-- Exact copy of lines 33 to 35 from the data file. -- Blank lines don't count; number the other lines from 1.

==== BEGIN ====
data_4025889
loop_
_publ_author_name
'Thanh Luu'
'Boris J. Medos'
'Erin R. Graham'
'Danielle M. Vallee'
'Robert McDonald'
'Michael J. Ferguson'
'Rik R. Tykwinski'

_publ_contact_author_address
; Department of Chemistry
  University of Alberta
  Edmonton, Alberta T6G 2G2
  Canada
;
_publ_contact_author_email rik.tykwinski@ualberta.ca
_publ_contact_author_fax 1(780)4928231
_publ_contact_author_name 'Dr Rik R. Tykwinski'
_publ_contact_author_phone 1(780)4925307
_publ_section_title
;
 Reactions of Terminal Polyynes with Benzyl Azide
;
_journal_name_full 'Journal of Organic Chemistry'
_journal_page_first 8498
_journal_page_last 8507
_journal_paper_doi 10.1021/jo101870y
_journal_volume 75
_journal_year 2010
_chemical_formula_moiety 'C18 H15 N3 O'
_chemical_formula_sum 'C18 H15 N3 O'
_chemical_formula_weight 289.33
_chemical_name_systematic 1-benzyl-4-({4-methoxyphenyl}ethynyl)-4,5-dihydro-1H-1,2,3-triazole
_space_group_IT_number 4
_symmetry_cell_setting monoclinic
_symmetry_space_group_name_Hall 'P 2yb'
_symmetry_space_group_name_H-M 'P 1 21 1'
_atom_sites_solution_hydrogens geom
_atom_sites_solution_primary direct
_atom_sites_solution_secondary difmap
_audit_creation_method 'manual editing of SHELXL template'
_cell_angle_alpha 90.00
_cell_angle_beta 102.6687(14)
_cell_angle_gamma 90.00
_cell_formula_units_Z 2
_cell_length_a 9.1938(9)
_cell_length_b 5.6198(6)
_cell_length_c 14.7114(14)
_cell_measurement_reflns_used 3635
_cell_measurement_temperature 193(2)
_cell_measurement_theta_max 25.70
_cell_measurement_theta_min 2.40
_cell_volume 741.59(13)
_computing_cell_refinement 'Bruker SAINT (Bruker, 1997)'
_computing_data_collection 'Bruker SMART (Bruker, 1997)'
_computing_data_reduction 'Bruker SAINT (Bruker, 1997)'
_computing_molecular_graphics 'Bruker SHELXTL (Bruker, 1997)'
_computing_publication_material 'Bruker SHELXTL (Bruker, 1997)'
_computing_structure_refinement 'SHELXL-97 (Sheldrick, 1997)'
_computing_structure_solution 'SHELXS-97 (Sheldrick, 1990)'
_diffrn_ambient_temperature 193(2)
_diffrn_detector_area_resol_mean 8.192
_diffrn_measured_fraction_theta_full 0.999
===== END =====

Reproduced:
_chemical_formula_weight 289.33
_chemical_name_systematic 1-benzyl-4-({4-methoxyphenyl}ethynyl)-4,5-dihydro-1H-1,2,3-triazole
_space_group_IT_number 4